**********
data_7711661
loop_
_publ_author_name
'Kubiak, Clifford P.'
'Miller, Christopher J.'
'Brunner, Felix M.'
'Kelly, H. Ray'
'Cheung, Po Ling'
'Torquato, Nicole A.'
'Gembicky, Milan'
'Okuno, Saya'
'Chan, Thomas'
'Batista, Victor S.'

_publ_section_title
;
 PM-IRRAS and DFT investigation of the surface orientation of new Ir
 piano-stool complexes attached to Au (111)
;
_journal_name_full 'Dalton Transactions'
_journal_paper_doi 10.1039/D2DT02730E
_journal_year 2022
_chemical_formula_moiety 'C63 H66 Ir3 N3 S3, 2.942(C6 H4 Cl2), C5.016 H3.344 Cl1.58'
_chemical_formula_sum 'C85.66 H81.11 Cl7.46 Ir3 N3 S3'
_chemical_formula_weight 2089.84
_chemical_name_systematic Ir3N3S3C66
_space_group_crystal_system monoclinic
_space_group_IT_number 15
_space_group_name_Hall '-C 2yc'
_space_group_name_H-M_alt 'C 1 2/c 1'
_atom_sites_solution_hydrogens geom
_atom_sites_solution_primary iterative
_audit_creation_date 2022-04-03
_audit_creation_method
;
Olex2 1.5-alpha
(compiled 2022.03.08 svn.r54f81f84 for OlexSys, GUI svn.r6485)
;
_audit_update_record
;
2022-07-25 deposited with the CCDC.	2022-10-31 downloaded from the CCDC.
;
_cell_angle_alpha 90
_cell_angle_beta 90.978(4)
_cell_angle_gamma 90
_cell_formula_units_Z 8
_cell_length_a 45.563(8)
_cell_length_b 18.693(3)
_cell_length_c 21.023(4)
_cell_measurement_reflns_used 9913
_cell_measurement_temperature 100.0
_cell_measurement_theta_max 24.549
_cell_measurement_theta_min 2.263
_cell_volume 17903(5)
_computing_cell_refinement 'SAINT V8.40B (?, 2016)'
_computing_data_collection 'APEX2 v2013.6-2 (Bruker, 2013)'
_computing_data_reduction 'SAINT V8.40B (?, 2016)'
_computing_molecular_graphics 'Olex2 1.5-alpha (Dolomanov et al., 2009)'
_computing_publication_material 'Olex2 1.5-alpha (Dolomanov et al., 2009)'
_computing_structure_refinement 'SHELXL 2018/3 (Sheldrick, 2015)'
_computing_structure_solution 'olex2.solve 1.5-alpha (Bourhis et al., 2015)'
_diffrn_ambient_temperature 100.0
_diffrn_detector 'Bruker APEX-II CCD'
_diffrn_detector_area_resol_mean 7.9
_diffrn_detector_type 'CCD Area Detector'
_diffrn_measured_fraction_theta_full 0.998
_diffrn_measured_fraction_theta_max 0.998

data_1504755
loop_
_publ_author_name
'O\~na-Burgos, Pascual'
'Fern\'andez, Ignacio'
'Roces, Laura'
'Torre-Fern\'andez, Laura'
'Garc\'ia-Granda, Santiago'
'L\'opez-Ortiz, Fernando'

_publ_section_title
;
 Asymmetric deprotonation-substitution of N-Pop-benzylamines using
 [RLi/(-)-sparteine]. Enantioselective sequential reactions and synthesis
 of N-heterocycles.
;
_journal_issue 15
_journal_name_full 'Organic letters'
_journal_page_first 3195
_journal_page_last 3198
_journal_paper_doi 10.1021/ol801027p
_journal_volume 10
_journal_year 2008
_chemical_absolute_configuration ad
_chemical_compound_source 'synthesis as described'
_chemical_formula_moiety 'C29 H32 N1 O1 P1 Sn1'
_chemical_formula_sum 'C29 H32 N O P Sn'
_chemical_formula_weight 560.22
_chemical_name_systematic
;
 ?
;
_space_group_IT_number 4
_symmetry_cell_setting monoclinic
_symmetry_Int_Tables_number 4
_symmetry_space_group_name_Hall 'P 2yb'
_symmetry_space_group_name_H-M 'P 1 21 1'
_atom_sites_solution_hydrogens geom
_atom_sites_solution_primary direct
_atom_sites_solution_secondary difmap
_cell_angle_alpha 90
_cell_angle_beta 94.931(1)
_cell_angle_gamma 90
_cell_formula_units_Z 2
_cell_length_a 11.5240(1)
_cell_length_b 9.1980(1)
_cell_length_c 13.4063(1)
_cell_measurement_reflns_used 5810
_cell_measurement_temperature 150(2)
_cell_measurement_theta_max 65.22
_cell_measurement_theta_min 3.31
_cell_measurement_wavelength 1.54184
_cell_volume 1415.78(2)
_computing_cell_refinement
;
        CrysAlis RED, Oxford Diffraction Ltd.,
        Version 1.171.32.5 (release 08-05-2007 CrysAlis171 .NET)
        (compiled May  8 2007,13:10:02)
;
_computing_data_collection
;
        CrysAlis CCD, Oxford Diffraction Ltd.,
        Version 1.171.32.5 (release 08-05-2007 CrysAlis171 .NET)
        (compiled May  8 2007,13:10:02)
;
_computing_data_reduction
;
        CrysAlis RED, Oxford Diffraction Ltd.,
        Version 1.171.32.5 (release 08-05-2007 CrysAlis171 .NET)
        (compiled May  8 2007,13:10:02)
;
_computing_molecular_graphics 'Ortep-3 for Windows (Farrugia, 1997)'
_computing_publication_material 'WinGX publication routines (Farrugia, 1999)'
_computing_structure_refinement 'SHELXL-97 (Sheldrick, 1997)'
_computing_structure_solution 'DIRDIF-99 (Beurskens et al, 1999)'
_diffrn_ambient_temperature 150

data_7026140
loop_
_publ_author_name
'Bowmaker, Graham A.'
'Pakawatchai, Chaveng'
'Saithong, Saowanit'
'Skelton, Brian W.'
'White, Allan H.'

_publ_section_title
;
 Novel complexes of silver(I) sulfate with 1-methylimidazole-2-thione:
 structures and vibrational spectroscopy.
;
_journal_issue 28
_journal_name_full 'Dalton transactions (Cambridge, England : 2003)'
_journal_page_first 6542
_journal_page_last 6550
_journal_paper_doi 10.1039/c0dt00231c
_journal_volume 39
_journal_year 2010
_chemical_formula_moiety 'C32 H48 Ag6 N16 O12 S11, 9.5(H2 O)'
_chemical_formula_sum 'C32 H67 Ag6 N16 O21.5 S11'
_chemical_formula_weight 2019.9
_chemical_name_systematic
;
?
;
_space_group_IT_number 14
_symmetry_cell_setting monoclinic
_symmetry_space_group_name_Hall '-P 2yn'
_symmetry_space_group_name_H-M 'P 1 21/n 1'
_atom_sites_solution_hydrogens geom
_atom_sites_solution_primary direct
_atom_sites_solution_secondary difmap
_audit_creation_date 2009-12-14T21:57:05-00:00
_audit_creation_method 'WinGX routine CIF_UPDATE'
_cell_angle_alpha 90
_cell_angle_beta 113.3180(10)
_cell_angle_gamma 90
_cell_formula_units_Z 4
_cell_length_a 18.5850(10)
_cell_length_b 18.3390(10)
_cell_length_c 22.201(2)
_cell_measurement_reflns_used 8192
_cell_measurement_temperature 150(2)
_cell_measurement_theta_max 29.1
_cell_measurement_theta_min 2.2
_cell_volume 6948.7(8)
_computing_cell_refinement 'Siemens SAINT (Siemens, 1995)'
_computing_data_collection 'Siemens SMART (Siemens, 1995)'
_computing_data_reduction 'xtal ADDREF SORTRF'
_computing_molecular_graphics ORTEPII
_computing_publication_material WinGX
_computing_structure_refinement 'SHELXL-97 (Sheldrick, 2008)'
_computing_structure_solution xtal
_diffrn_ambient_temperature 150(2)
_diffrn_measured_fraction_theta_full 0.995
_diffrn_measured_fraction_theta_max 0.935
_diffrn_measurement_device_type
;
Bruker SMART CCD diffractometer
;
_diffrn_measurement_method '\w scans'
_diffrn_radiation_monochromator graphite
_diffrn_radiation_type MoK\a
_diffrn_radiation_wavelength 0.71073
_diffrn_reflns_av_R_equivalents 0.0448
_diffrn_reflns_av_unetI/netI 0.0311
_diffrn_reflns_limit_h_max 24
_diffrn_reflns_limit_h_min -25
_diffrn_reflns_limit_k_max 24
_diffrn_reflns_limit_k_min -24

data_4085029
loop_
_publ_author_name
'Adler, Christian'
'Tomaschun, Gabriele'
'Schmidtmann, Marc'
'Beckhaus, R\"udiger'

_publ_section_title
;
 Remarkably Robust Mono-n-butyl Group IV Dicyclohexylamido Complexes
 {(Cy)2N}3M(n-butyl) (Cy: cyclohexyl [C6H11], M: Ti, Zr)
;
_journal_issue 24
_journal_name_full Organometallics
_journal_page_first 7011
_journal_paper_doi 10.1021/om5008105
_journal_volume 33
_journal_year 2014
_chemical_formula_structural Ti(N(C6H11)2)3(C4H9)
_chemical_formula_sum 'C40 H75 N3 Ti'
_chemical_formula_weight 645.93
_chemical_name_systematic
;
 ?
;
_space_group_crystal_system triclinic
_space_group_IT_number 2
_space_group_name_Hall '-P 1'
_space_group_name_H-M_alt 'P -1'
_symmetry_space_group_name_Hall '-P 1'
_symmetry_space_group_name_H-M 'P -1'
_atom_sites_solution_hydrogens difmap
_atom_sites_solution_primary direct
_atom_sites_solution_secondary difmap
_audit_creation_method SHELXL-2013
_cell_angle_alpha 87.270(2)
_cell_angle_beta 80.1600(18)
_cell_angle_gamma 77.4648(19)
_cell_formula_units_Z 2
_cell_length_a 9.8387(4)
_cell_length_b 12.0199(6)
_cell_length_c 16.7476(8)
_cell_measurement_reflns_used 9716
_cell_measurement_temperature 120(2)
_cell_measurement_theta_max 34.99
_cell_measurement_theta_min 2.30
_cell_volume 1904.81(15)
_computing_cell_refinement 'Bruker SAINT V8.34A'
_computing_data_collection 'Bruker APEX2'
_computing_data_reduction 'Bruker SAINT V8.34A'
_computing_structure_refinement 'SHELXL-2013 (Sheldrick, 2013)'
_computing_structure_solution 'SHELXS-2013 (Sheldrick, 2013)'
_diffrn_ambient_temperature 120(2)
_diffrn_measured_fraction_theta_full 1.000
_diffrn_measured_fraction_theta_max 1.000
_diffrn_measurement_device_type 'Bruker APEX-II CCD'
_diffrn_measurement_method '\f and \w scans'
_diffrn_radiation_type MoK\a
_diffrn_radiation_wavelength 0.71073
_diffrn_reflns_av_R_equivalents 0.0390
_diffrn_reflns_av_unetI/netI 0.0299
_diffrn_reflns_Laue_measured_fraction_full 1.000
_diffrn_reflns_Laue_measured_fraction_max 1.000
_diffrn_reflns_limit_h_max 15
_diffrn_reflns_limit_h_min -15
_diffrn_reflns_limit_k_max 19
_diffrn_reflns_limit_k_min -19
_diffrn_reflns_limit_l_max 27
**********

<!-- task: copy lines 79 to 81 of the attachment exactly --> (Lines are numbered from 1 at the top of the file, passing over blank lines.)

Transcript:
 [RLi/(-)-sparteine]. Enantioselective sequential reactions and synthesis
 of N-heterocycles.
;